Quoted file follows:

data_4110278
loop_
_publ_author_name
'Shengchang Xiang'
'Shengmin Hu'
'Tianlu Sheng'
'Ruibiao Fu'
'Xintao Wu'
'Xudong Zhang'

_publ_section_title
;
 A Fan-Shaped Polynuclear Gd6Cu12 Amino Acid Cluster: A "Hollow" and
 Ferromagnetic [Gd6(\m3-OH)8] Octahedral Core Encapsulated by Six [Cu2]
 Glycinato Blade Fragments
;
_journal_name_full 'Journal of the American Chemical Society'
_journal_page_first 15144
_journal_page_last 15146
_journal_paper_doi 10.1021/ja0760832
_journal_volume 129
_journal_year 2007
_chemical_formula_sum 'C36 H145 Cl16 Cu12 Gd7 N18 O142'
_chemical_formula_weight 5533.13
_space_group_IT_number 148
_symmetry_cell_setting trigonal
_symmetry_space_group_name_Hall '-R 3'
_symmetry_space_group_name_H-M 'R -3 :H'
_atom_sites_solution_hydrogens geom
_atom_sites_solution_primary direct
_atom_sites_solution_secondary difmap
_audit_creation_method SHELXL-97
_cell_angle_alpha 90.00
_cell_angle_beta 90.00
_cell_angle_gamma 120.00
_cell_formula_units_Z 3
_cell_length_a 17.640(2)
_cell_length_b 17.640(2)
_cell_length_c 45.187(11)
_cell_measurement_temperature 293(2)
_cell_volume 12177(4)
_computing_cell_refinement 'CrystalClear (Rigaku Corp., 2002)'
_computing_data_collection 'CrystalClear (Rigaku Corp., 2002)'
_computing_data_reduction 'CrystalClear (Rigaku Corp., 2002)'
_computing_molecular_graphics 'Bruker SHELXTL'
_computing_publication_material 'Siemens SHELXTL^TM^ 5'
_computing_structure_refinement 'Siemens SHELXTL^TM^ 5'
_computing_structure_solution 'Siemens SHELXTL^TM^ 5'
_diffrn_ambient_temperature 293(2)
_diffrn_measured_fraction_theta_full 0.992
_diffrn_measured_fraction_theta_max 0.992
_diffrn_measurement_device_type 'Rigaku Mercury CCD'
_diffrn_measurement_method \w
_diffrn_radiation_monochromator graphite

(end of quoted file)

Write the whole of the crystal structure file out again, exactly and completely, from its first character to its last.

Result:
data_4110278
loop_
_publ_author_name
'Shengchang Xiang'
'Shengmin Hu'
'Tianlu Sheng'
'Ruibiao Fu'
'Xintao Wu'
'Xudong Zhang'

_publ_section_title
;
 A Fan-Shaped Polynuclear Gd6Cu12 Amino Acid Cluster: A "Hollow" and
 Ferromagnetic [Gd6(\m3-OH)8] Octahedral Core Encapsulated by Six [Cu2]
 Glycinato Blade Fragments
;
_journal_name_full 'Journal of the American Chemical Society'
_journal_page_first 15144
_journal_page_last 15146
_journal_paper_doi 10.1021/ja0760832
_journal_volume 129
_journal_year 2007
_chemical_formula_sum 'C36 H145 Cl16 Cu12 Gd7 N18 O142'
_chemical_formula_weight 5533.13
_space_group_IT_number 148
_symmetry_cell_setting trigonal
_symmetry_space_group_name_Hall '-R 3'
_symmetry_space_group_name_H-M 'R -3 :H'
_atom_sites_solution_hydrogens geom
_atom_sites_solution_primary direct
_atom_sites_solution_secondary difmap
_audit_creation_method SHELXL-97
_cell_angle_alpha 90.00
_cell_angle_beta 90.00
_cell_angle_gamma 120.00
_cell_formula_units_Z 3
_cell_length_a 17.640(2)
_cell_length_b 17.640(2)
_cell_length_c 45.187(11)
_cell_measurement_temperature 293(2)
_cell_volume 12177(4)
_computing_cell_refinement 'CrystalClear (Rigaku Corp., 2002)'
_computing_data_collection 'CrystalClear (Rigaku Corp., 2002)'
_computing_data_reduction 'CrystalClear (Rigaku Corp., 2002)'
_computing_molecular_graphics 'Bruker SHELXTL'
_computing_publication_material 'Siemens SHELXTL^TM^ 5'
_computing_structure_refinement 'Siemens SHELXTL^TM^ 5'
_computing_structure_solution 'Siemens SHELXTL^TM^ 5'
_diffrn_ambient_temperature 293(2)
_diffrn_measured_fraction_theta_full 0.992
_diffrn_measured_fraction_theta_max 0.992
_diffrn_measurement_device_type 'Rigaku Mercury CCD'
_diffrn_measurement_method \w
_diffrn_radiation_monochromator graphite